Simcha Nornberg was born on July 18, 1918, in Nowe Brzesko, a small Jewish town near Crakow, to Hadassa and Nathan, into a poor religious family. He received a traditional education in Heder and Talmud Torah.
Nornberg graduated in 1937 from HaGymnasia HaIvrit in Crakow, where he started painting. He also began his study of law at the Jagiellonian University, playing a leading role in Zionist movements. At the beginning of WWII, he moved to the eastern part of Poland, which was controlled by the Soviet Union, and organized the Zionist youth in Lvov. In 1940, Nornberg was declared an “enemy of the people” and sentenced to prison with hard labor in Soviet camps, where he refused to work on Yom Kippur. His paintings, done for the wife of the prison-camp commander, saved his life. Most of his family had remained in the German-controlled part of Poland and perished in the Holocaust. His older sister, Genia Weinstein, was saved by Oscar Schindler and lives today in New Heaven.
In 1945, Nornberg wrote, acted and directed a play that was staged at the local theater in Ursk in the Ural mountains. A young Jewish woman, named Bella Gelassen, who acted the role of his wife in the play, became his real life wife before the end of the year.
Nornberg returned to Poland in 1946, where he engaged in Zionist politics and educational activity. He founded the first Hebrew school in Katowitz and was active in aiding Jewish survivors to immigrate to Eretz Israel. He took up painting again, depicting mainly scenery of the small Jewish towns and villages that had been destroyed during the war. His Zionist activities endangered his life and he was forced to flee Poland. After a short stay in Paris, he and his family immigrated to Israel in 1948.
During the years 1949-1952, Nornberg was active in Israeli politics and public life and became a member of the World Jewish Congress leadership between 1952-1955. He edited the Hebrew monthlies BaDerech and Mabat.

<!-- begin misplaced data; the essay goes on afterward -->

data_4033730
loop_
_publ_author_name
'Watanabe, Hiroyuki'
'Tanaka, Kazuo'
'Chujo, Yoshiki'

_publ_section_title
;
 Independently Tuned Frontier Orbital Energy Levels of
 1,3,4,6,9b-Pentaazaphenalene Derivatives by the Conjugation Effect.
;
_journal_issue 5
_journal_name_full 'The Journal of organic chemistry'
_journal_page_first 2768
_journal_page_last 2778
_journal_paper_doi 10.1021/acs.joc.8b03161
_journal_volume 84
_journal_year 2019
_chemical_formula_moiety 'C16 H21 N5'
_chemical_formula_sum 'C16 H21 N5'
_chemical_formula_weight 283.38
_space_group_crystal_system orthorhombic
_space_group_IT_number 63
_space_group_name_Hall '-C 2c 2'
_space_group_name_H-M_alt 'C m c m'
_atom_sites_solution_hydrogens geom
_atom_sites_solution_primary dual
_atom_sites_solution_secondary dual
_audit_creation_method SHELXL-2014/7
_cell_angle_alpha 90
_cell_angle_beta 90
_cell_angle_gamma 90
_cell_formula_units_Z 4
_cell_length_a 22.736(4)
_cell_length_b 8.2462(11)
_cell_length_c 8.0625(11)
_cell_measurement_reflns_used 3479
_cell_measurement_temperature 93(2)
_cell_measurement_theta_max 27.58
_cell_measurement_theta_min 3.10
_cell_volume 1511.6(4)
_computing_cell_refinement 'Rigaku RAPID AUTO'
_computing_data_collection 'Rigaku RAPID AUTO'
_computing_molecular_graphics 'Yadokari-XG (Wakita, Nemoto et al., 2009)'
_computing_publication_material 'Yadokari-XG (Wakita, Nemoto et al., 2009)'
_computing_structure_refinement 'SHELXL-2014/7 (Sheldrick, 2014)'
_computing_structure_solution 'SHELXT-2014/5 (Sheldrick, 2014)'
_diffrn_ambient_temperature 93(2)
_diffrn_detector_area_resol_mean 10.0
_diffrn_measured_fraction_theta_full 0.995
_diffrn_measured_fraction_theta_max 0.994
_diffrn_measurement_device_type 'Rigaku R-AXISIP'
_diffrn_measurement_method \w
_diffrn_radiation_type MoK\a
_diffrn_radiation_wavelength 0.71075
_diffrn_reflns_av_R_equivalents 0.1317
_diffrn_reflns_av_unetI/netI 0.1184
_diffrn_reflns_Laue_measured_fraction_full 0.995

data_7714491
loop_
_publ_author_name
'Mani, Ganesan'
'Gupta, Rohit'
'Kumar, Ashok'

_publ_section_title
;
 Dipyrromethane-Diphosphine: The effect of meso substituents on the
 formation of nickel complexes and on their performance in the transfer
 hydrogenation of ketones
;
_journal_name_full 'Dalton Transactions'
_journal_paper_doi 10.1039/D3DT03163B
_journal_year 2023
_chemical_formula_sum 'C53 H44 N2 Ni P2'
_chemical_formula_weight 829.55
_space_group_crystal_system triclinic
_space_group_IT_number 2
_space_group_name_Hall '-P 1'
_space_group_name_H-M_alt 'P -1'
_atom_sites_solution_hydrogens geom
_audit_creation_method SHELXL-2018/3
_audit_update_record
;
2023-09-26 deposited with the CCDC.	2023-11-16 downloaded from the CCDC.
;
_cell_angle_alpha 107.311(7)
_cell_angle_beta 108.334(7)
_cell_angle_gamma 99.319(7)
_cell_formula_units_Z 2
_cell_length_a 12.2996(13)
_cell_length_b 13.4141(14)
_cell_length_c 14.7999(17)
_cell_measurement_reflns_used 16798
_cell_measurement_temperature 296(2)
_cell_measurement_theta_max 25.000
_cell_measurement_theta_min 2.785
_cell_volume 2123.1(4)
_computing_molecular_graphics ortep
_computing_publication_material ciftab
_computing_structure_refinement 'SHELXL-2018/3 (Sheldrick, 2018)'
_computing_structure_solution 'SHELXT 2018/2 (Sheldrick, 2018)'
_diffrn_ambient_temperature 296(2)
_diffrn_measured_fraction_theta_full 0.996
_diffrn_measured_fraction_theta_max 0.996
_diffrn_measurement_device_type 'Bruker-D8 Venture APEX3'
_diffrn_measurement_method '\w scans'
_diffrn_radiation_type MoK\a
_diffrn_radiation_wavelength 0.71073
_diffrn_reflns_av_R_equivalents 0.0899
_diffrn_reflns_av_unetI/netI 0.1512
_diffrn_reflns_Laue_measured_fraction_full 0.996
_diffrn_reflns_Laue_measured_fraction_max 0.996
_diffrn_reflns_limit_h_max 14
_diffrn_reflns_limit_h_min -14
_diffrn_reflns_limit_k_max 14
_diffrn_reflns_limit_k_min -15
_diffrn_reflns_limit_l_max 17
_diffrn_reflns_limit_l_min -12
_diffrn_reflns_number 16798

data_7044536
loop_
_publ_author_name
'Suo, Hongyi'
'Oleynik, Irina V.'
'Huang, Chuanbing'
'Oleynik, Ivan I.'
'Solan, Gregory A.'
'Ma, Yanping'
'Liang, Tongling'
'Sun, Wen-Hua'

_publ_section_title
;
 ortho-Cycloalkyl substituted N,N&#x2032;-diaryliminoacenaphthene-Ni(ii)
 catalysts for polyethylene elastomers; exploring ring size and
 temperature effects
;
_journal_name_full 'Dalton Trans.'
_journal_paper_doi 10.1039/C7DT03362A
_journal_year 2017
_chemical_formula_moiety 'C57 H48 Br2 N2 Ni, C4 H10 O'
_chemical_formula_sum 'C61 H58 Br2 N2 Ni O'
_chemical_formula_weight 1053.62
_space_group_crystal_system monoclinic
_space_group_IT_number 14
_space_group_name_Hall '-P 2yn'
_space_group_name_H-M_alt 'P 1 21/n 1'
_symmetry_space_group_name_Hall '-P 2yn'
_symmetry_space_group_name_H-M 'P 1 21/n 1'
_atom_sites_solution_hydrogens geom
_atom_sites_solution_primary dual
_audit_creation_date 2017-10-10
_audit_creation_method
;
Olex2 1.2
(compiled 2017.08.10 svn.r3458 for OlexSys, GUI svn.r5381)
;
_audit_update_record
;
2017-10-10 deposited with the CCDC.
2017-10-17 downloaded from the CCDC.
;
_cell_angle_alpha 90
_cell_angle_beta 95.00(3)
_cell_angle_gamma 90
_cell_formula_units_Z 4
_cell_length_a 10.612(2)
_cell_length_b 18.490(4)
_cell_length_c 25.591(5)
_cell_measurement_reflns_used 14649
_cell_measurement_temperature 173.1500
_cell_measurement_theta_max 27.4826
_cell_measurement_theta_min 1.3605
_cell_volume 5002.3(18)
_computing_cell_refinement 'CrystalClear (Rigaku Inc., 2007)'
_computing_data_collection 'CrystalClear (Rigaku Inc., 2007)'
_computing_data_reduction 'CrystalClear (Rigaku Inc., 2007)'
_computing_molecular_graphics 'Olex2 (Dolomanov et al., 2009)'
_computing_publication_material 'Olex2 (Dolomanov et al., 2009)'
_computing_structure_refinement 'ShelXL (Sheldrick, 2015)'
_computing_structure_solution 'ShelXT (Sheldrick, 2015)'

In 1955, Nornberg set up a private law firm in Tel Aviv. The year 1972 marked a turning point in his life when he abondoned law and dedicated himself fully to art.
The images that Nornberg carried within him for so long gushed forth in his desire to compensate himself for “lost time.” The contrasts that characterize his entire oeuvre are manifested in a real rift between two worlds: the world of his childhood and youth cut short so cruelly by World War II, and the “new world,” a modern world of cultural and political rebirth in Israel. Nornberg's work affirms life, but cannot ignore an entire world turned topsy-turvy by the war. The passing time honed and intensified the artist's need to give testimony, to battle forgetfulness, to leave footprints behind and revive the ashes of the past world whose music continued to be heard in his soul many years after it fell silent.
Nornberg passed away on January 8, 2000. He and his wife Bella, who passed away later that year, are burried at the Old Cemetery on Trumpeldor Street in Tel Aviv.
A permanent exhibition of Nornberg's work is exhibited in the art gallery named after he and his wife at Bar-Ilan University in Israel and at the Teatr NN Museum in Lublin, Poland. A documentary television film: “My Shtetl - The place Where I Was Born” was made about Nornberg's paintings by Nathan Gross, one of Israel's pioneering filmakers.
Ksiega ascemy i radosci zycia / Simcha Nornberg ; ze wstepem Jana P. Hudzika - The book of asceticism and joy of life / Simcha Nornberg ; with an introduction by Jan P. Hudzik, Lublin 1999.